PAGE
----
The Golden Gate Bridge is one of man’s most impressive structures, built against the harsh winds and often-chilly climate of San Francisco’s “Golden Gate” — the entrance to the Pacific Ocean. It was constructed by hardworking members of “The Greatest Generation” during the Great Depression and endures as one of San Francisco’s most iconic symbols.
U.S. Highway 101 crosses the Golden Gate Bridge and is often congested with traffic. For a brief moment on Thursday, however, traffic on the northbound lane ceased and passengers in the southbound lane saw a sight that likely blew them away.
A formation of cars from the Verizon IndyCar Series drove across the bridge, a parade originally created to promote this weekend’s Verizon IndyCar Series championship finale: the GoPro Grand Prix of Sonoma. On Thursday, it became one of many memorials to Justin Wilson, the 37-year-old driver from Great Britain who died Monday, a day after he was struck by debris from Sage Karam’s crashed race car in Sunday’s ABC Supply 500 at Pocono Raceway.
Also on Thursday, Andretti Autosport, Wilson’s team and owner of Wilson’s No. 25 car, announced that Oriol Servia will drive the 25 car in Sunday’s season-ending race at Sonoma Raceway, and American Honda Motor Company, Inc., and Honda Performance Development announced a contribution to the Wilson Children’s Fund based on laps completed by all Honda entries in the race. The fund was established this week to benefit the surviving daughters of Wilson and his wife, Julia.
As for the Bridge tribute, Wilson’s Car No. 25 was added to IndyCar’s lap over the bridge and it was driven by his teammate, Marco Andretti. Traveling behind Andretti were three of the six drivers still in contention for the Verizon IndyCar Series championship, including Graham Rahal, defending IndyCar champion Will Power and Josef Newgarden.
James Hinchcliffe, who suffered near-fatal injuries in a crash at the Indianapolis Motor Speedway on May 18, drove the Honda IndyCar “Two Seater” with the Astor Challenge Cup, the IndyCar Series championship Trophy, in the second seat.
The formation concluded with two Holmatro Safety Vehicles flying two large flags featuring Wilson’s helmet and the inscription “JWBADASS” as a tribute to the fierce racer who was beloved by his fellow competitors and fans.
“It’s hard to ever move on from something like that,” Andretti said. “It won’t fully hit me until after the season is over and we drop our focus. When Dan Wheldon was killed (in Las Vegas in 2011) it was the last race of the season. This one, we have all felt it but we have tried to stay busy thinking about this race. We are trying to remember Justin and celebrate his life. I got together with some fellow drivers at my house on Sunday night and it was good for us to all get together.”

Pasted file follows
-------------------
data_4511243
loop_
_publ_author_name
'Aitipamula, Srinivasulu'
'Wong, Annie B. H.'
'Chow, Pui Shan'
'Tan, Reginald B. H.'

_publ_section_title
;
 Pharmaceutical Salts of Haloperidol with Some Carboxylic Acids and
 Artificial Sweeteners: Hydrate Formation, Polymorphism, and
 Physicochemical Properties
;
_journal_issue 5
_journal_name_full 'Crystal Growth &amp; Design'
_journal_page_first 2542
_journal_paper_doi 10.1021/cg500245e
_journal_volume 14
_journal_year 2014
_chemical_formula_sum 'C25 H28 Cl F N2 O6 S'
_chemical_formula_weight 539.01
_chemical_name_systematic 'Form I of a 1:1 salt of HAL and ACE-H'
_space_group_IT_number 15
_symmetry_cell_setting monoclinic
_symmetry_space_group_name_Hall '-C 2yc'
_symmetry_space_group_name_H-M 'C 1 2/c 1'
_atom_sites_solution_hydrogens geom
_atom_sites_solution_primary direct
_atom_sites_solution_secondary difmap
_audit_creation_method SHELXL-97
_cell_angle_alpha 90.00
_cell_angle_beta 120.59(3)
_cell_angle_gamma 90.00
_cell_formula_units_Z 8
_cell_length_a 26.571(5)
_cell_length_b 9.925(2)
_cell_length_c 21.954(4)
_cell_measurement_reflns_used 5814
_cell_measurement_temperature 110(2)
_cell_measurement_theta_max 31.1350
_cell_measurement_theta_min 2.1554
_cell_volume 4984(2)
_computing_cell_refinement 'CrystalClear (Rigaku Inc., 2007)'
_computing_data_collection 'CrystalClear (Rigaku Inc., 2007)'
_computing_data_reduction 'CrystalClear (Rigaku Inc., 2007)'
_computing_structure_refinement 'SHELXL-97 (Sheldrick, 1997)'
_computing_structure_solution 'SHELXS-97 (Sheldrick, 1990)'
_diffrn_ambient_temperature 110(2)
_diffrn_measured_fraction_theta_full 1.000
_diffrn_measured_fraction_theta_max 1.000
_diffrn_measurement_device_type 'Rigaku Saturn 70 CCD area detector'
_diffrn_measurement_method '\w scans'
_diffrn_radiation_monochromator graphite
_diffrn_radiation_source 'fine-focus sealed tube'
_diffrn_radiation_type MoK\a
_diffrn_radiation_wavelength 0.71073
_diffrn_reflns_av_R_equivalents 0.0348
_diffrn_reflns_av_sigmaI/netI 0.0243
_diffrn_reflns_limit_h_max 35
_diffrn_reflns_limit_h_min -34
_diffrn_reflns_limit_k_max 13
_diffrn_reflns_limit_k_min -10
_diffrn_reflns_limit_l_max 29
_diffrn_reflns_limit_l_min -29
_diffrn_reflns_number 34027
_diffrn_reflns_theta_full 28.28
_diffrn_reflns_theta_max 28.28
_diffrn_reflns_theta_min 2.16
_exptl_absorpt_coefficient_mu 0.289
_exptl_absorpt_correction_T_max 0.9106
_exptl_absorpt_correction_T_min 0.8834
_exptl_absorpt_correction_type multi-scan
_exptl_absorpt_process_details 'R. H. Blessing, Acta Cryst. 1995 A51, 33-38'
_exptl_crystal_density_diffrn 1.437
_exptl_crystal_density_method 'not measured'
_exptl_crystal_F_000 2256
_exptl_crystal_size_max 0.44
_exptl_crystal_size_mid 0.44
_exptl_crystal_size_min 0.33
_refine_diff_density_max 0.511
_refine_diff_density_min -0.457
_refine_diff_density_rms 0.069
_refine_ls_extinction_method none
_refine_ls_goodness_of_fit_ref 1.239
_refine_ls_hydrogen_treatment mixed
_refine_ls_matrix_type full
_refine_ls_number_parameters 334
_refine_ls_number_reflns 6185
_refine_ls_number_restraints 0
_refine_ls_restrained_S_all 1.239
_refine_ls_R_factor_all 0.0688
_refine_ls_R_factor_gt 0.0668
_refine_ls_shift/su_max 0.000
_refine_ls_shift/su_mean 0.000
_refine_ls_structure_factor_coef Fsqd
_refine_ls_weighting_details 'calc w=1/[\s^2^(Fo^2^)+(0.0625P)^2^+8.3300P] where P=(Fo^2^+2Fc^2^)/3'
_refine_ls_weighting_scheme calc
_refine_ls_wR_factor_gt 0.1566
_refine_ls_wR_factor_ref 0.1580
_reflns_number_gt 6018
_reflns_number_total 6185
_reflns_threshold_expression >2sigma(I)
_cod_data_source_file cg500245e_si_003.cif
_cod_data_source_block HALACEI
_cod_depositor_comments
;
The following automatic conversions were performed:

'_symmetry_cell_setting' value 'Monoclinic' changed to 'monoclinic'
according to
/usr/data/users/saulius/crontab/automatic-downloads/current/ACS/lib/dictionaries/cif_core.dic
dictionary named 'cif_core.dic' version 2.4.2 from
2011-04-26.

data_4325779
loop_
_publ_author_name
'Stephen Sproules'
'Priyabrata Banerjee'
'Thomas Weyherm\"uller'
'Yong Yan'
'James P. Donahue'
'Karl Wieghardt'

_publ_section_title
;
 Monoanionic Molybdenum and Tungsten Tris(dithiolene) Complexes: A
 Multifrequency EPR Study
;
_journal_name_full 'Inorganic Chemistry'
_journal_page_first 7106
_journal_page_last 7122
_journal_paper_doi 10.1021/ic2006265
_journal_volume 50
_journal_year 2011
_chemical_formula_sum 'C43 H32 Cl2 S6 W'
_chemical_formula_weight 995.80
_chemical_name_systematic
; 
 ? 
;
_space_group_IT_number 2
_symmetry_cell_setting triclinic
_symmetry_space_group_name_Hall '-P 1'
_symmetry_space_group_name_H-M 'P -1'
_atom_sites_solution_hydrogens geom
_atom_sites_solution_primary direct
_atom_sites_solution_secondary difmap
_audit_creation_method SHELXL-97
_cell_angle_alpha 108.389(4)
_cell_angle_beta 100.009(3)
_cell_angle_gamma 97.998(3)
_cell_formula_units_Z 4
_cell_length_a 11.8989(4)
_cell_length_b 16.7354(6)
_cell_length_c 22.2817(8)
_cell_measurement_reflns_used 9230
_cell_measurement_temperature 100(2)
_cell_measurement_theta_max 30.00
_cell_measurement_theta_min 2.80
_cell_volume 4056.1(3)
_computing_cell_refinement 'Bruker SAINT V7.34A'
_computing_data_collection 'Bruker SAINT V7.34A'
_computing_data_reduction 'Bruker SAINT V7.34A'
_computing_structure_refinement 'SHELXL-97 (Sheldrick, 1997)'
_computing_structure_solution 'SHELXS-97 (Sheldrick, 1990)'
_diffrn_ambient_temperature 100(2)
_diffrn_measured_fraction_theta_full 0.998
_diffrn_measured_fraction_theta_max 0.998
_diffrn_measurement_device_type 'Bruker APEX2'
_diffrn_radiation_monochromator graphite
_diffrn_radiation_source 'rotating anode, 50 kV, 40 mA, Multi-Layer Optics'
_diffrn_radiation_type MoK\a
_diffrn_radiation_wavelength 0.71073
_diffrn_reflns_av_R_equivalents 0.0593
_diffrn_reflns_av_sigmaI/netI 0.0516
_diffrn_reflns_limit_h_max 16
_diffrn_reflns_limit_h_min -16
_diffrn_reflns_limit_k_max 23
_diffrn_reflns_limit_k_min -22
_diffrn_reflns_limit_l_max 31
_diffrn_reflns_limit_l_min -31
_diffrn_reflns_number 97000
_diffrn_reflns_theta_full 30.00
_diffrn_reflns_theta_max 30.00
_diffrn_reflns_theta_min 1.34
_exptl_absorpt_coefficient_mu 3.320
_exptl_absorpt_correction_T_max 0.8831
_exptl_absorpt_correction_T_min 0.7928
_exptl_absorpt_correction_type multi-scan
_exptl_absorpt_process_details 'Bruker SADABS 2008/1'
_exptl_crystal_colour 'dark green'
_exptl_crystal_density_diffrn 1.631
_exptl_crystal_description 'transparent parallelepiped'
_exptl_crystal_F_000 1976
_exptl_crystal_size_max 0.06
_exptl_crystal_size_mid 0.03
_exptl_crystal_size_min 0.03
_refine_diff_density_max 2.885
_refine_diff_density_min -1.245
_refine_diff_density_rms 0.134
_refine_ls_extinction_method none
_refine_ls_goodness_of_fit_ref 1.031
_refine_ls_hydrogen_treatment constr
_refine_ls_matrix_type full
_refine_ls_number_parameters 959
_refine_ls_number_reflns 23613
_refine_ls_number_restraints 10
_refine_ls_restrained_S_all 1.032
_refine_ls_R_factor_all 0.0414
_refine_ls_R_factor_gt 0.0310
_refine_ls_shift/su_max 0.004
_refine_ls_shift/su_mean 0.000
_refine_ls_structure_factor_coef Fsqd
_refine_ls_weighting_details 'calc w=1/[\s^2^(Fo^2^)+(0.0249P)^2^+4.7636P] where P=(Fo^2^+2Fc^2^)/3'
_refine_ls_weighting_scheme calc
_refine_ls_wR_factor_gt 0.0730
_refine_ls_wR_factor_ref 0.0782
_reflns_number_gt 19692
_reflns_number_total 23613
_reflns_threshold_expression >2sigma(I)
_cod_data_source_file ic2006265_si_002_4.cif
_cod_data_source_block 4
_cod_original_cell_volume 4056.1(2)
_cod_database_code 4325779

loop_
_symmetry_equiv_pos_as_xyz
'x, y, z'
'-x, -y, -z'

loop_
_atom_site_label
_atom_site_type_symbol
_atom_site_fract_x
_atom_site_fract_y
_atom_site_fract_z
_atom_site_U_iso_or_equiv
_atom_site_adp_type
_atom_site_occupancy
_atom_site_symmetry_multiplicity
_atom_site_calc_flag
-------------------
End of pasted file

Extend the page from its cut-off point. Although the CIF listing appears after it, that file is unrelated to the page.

Andretti had exited last Sunday’s race after he crashed and was standing in teammate Ryan Hunter-Reay’s pit area watching on a monitor when Wilson’s fatal crash occurred.
“I saw him come to a halt and saw his head and I threw my headphones because I knew it was really bad,” Andretti said. “I didn’t know it was fatal right away but I knew it was bad.”
Wilson’s approach to life was genuine and he led by example.
“It’s really admirable to see how he interacted with everybody,” Andretti said. “He had time for everybody. He was so genuine. There is really not enough good I could say about Justin Wilson.
“Justin would want us to be focused on the task at hand and try to go out and win the race.”
The Verizon IndyCar Series competitors get back to racing on Friday with nearly four hours of practice on the demanding Sonoma Raceway road course. And there is a championship to be decided on Sunday as Team Penske’s Juan Pablo Montoya leads Rahal Letterman Lanigan Racing’s Graham Rahal by 34 points in a race that will pay double points.
Rahal and Wilson were teammates at Newman Haas Lanigan Racing in 2008.
“It’s a tough week for everybody,” Rahal said. “I just focus on doing what we have to this weekend to try to win a championship. Losing Justin is a big hit for everybody.
“I’m going to go out there and try to win a championship for him.”